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Reviving The Classic: Why Bond 26 Must Embrace A Forgotten Villain Trope For A Bold Franchise Reset

Bond 26: The Need To Revive A Forgotten Villain Trope

As the James Bond franchise prepares for its next installment, Bond 26, an exciting opportunity presents itself to breathe new life into a long-forgotten villain trope. Throughout its history, the Bond series has been defined by its captivating villains, and now, with the franchise resetting from the Daniel Craig era, the time is ripe for a complete tonal shift.

Bond 26’s Chance to Restore the Series’ Charm

The recent Craig era, spanning five movies starting with “Casino Royale” in 2006, delivered a successful series with a more grounded portrayal of the secret agent and his adventures. This approach aligned with the era’s cinematic trend towards realism, but it also came at the cost of the charm that characterized the early Bond movies. Notably, the villains in the recent movies lacked the flamboyant charisma that defined their predecessors.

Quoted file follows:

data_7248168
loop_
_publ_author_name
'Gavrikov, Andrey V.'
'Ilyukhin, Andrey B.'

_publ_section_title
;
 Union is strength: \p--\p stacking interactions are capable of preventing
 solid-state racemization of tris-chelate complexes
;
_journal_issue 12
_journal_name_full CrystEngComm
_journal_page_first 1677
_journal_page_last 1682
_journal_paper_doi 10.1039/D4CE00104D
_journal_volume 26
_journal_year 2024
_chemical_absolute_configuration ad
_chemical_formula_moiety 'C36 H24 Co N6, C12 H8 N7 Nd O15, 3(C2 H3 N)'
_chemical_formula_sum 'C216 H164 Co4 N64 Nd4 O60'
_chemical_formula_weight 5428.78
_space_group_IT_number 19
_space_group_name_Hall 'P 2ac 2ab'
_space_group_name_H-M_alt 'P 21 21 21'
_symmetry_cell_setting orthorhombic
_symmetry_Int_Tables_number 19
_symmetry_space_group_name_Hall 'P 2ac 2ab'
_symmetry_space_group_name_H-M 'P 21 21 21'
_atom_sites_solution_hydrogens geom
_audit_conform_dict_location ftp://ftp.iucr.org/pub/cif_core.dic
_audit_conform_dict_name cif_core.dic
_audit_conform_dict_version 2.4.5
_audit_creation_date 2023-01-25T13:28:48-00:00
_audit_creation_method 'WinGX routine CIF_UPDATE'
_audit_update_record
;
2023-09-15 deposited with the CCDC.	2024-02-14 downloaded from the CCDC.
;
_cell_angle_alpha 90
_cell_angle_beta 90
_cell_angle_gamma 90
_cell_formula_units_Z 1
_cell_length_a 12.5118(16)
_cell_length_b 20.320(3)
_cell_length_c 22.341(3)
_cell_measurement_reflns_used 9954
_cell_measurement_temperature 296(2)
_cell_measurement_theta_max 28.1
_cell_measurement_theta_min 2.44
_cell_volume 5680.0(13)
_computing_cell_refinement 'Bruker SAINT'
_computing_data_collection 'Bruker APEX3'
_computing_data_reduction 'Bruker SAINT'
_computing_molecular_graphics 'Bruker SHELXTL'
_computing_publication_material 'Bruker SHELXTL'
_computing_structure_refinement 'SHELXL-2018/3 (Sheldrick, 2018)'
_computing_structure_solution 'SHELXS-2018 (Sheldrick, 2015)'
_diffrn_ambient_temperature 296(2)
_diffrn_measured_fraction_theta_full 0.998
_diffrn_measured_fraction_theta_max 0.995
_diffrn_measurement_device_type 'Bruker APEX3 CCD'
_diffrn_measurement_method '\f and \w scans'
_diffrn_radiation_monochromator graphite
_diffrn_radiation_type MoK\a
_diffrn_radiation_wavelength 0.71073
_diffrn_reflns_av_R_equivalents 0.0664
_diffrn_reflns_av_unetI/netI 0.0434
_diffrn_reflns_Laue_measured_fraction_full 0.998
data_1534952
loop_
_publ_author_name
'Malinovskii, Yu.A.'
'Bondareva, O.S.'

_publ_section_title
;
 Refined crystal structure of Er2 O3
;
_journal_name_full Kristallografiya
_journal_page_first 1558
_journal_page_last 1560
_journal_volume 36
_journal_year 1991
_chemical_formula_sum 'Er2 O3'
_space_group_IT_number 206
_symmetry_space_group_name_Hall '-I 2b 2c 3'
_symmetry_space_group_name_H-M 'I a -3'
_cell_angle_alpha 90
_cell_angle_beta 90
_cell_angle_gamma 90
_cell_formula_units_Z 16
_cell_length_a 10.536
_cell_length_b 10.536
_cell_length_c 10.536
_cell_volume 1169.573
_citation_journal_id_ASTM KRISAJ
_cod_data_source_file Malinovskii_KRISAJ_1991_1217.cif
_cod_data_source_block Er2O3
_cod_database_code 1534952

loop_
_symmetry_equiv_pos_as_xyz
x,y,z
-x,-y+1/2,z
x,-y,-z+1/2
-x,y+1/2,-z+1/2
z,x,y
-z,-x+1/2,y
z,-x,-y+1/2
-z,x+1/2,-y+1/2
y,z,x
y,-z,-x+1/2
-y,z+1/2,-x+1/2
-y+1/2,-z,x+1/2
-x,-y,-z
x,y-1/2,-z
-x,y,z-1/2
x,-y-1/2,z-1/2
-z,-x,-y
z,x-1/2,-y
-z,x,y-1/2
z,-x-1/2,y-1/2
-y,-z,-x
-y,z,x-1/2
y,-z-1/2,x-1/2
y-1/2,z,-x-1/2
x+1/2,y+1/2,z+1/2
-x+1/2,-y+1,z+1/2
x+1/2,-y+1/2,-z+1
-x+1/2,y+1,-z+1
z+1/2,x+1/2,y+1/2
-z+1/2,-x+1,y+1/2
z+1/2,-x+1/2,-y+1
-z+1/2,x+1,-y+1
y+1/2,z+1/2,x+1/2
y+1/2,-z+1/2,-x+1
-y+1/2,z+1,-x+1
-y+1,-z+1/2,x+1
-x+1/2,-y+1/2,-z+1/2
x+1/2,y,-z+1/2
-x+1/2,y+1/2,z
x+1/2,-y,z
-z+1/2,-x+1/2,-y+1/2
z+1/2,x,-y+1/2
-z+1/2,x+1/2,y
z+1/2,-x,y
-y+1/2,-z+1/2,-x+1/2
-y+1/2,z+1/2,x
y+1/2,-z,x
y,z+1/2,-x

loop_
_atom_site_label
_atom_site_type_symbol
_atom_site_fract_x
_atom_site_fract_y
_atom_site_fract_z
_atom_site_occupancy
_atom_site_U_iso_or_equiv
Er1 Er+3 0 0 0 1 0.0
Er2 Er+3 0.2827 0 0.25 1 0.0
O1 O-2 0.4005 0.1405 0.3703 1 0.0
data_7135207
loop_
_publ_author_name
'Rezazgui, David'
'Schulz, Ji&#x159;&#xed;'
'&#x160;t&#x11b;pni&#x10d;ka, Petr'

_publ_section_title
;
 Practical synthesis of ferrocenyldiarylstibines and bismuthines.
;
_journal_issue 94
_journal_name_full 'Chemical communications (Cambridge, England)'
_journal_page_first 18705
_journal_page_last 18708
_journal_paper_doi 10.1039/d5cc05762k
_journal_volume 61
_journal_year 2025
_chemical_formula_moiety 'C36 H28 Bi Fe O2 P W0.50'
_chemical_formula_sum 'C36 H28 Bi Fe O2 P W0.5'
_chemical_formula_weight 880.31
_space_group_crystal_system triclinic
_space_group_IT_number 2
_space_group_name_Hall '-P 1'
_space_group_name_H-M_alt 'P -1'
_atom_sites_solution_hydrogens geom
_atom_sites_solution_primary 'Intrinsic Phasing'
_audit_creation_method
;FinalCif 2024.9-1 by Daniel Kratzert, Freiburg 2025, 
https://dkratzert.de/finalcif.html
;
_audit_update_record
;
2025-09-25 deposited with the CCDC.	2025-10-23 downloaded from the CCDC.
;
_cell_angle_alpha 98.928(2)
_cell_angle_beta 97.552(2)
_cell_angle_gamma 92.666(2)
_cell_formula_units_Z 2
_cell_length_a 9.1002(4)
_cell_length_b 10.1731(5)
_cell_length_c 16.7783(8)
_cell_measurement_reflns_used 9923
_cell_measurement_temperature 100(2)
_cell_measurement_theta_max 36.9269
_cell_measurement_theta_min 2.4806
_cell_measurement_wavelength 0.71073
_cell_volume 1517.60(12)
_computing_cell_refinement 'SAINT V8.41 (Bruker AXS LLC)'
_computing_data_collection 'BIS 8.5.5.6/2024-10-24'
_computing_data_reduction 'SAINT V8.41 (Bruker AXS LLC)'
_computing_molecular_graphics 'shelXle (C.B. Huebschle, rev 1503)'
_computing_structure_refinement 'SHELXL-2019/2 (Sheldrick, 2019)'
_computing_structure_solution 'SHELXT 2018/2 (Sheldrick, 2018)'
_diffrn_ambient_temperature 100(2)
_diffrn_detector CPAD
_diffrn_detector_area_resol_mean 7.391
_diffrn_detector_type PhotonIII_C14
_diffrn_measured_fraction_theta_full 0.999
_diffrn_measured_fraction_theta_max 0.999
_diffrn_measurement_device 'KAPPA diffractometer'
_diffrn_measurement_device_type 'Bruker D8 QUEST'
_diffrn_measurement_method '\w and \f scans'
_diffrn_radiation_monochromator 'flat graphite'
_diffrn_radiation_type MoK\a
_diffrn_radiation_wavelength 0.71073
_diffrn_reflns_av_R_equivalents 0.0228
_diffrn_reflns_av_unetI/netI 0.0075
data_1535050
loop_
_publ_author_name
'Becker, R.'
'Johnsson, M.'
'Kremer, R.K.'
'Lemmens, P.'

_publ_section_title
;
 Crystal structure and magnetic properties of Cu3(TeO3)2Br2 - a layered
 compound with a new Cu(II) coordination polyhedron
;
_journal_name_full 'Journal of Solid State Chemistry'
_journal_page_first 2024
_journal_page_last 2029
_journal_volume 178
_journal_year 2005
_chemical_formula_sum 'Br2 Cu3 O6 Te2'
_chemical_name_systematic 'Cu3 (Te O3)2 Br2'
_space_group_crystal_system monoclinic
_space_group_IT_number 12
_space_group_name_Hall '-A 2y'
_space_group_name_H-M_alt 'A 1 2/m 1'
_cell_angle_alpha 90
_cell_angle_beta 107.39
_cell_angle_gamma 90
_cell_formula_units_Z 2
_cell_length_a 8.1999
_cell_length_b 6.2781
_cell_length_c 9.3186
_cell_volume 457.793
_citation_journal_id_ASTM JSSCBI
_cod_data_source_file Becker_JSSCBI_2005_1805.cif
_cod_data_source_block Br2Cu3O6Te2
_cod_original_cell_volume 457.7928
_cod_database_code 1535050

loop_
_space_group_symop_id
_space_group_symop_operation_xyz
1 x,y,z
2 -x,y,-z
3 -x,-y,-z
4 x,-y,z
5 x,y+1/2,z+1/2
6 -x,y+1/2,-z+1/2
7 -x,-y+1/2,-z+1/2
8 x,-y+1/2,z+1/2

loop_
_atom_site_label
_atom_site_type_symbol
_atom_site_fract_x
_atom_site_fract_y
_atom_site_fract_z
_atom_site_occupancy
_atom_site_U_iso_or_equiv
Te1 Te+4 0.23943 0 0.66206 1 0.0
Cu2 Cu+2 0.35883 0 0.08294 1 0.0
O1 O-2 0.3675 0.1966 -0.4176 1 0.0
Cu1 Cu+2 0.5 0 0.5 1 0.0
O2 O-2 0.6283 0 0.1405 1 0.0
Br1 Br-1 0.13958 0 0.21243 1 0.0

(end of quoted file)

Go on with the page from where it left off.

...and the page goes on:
Bond 26 presents an exciting opportunity to reintroduce a forgotten villain trope that once defined the series. By bringing back a rogues’ gallery of colorful and audacious megalomaniacs, the franchise can signal a significant tonal shift and recapture the charm and vibrancy of the early Bond films.

Bringing Back the Bite: The Importance of Sharks in Bond 26

Bond 26 has the chance to make a splash by reintroducing a memorable element: sharks. In the early Bond films, villains like Emilio Largo used shark tanks for dramatic executions.

Introduced in Thunderball (1965), the one-eyed SPECTRE operative Emilio Largo showcased his menacing “Golden Grotto” sharks, using them as a lethal means of punishment for his enemies. Bond himself had close encounters with shark tanks in Live and Let Die, The Spy Who Loved Me, and Licence to Kill, with the latter being the last appearance of sharks in a Bond movie.

James Bond villains are known for their over-the-top cartoonishness. From Blofeld’s iconic white cat to Jaws’ steel teeth, these adversaries define the Bond movies.

This trope, epitomizing the cartoonishly evil nature of the villains, adds a unique “Bond” essence that should return in Bond 26.

With a significant gap of 34 years since sharks were last seen in the Bond universe, reintroducing them would serve as a perfect twist to introduce the new 007 and capture the nostalgia of the beloved franchise.